Volunteers are very important to the smooth functioning of events held in and around the Reservoir. Each event hosted by Rezonate and our partners could not exist without the generous help of the community members who volunteer their time and energy to fulfil our mission. Rezonate has many opportunities where you can help, whether its clean-ups on our rivers, or helping at major events such as WaterFest there is something for everyone. We invite you to join our volunteer team – you’re sure to meet some really great people, spend quality time on the Reservoir, and help make all Reservoir events the best yet! If you are committed to conserving our natural world, there is an opportunity for you at Rezonate! Volunteers should be at least 15 years of age. Volunteers younger than age 15 can volunteer along with a parent or guardian.
For more information about volunteering with Rezonate, please fill out our Volunteer form below or contact Robin Carter at 601-961-5508 or Robin_Carter@deq.state.ms.us
Help us protect the Ross Barnett Reservoir!
Simple day-to-day activities such as taking a shower, brushing our teeth, cooking, washing our car, or even turning on a light switch do not just start and end in our homes, but have a direct effect on the health of the Ross Barnett Reservoir. Learn what you can do to help the Reservoir.
1 – Maintain Your Septic System
If your home has a septic system, it’s important that you don’t ignore your system and put it “out of sight, out of mind.” Doing so can cost you money, as well as affect the health of your family, community and environment. Follow these simple tips to keep it working properly and avoid polluting the Reservoir.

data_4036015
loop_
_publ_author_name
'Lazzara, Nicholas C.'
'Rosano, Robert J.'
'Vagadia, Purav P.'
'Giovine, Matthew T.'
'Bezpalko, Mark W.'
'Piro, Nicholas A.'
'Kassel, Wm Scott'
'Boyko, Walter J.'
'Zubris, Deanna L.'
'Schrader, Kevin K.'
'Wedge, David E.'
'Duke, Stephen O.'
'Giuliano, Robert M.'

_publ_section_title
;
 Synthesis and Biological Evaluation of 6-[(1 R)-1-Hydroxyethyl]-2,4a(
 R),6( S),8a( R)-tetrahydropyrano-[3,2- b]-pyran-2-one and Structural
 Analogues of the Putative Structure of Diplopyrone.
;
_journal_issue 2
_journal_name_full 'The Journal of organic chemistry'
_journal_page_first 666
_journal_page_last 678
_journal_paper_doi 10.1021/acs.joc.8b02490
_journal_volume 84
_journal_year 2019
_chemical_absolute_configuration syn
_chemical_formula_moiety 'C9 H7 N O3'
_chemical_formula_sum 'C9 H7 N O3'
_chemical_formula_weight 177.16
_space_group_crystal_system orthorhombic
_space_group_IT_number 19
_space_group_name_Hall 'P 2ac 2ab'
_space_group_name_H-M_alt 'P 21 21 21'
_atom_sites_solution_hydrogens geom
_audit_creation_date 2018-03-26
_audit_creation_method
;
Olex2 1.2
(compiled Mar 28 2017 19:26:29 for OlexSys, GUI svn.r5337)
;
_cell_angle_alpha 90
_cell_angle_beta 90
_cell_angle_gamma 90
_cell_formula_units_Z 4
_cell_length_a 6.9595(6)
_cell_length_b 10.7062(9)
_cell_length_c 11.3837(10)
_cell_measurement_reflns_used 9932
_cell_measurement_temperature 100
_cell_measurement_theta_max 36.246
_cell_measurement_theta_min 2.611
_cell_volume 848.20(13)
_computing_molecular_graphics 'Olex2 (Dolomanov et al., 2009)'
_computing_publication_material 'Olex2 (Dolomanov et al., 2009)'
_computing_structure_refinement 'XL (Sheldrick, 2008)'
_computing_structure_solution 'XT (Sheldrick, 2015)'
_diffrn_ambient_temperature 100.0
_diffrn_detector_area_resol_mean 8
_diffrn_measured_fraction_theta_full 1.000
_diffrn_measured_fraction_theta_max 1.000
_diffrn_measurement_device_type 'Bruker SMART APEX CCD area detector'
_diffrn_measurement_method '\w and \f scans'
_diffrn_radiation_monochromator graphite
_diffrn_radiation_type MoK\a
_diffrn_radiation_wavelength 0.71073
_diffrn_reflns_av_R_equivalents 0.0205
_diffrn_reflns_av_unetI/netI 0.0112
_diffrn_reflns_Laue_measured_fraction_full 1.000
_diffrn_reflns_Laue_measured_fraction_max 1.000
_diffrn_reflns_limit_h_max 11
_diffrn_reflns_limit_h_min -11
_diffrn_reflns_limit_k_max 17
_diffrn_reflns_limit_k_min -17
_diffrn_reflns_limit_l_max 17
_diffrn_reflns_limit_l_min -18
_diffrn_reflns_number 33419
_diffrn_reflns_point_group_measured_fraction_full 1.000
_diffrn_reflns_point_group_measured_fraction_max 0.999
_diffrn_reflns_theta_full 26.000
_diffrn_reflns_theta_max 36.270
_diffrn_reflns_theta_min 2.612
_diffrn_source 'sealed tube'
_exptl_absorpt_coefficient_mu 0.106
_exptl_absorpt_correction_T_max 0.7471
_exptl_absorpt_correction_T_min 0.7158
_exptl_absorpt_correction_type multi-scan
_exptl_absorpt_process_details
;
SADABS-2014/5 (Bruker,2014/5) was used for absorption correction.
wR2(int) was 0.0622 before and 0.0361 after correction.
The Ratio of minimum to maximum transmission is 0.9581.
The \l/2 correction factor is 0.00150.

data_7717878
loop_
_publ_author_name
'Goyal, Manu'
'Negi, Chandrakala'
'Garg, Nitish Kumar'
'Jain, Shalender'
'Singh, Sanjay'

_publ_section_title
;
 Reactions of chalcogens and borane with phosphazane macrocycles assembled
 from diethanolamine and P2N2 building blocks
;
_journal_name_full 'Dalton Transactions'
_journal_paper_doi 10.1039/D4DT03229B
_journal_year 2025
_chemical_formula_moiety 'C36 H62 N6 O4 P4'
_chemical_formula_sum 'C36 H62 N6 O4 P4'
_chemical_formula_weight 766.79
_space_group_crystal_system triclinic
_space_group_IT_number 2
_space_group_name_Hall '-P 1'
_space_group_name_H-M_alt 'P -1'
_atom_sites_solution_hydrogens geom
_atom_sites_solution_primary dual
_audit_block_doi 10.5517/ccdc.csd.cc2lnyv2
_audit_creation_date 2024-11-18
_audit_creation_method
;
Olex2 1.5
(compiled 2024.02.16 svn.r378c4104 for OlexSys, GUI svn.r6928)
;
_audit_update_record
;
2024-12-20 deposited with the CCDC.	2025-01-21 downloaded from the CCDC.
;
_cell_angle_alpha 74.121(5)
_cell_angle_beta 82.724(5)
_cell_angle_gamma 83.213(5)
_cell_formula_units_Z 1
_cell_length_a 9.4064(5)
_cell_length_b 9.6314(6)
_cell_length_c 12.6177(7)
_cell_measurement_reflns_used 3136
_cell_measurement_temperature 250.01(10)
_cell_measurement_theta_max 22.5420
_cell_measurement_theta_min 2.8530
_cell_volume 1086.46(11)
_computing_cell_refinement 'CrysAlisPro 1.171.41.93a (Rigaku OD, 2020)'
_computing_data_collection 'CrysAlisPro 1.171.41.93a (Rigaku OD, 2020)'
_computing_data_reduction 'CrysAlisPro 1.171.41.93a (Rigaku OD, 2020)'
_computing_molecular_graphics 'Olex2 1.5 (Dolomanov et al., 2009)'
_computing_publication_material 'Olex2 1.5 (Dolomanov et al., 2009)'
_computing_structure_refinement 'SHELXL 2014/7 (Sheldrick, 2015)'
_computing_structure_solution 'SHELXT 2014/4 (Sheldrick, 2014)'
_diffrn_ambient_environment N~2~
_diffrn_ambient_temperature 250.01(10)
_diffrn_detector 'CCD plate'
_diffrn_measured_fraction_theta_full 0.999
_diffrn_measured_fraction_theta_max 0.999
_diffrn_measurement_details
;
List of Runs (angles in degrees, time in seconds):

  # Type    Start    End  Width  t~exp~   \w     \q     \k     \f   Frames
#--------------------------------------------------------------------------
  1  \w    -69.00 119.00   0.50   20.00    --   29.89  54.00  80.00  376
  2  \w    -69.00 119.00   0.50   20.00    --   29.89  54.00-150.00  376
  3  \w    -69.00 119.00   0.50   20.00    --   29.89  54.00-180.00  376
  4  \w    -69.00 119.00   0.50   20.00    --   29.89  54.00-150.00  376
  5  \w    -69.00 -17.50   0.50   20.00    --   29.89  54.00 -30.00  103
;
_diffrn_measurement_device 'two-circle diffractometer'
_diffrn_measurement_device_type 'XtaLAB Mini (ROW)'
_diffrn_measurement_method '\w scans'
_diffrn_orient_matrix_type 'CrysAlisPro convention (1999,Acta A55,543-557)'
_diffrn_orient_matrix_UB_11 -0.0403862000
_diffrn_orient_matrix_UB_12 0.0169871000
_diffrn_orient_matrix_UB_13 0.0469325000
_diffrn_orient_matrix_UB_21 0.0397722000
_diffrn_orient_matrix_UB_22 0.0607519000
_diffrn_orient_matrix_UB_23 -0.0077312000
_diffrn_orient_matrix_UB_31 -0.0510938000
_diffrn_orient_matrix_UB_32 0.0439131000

– Have your septic system pumped out every three to five years.
– Be careful not to flush or pour down the drain anything that will kill the bacteria living in your septic tank. Healthy colonies of bacteria are necessary for the process that treats wastewater and reduces the amount of nutrients that seep into groundwater.
– Reduce your use of garbage disposals, as they contribute unnecessary solids and grease to your septic system. Try creating a compost pile instead.
– Do not use toilets as trash cans.
– Keep heavy vehicles away from your septic system.
– Do not plant trees or shrubs near your drain field. Roots can clog septic drain lines.
– Distribute your laundry chores throughout the week to avoid overloading your septic system on a particular day.
Other resources: EPS’s Homeowner’s Guide to Septic Systems
2 – Conserve Water
The more water we use, the more that is dumped into our septic systems and sewage treatment plants, requiring more energy use and costly upgrades over time. Fortunately, there are many simple ways you can help conserve this precious resource around your home.
– Fix leaky toilets and faucets. A dripping faucet can waste 20 gallons of water per day, while a leaking toilet can waste 200 gallons per day.
– Take shorter showers. Cutting your shower time by five minutes can save 10 to 12 gallons of water per shower. That’s a potential savings of up to 4,380 gallons per year!
– Turn off water while you shave, brush your teeth or wash dishes.
– Install water-saving devices, such as low-flow showerheads and toilet dams.
– Put a bucket in the shower or sink to catch water as it “warms up.” Use this extra water to water your plants or fill up pet bowls.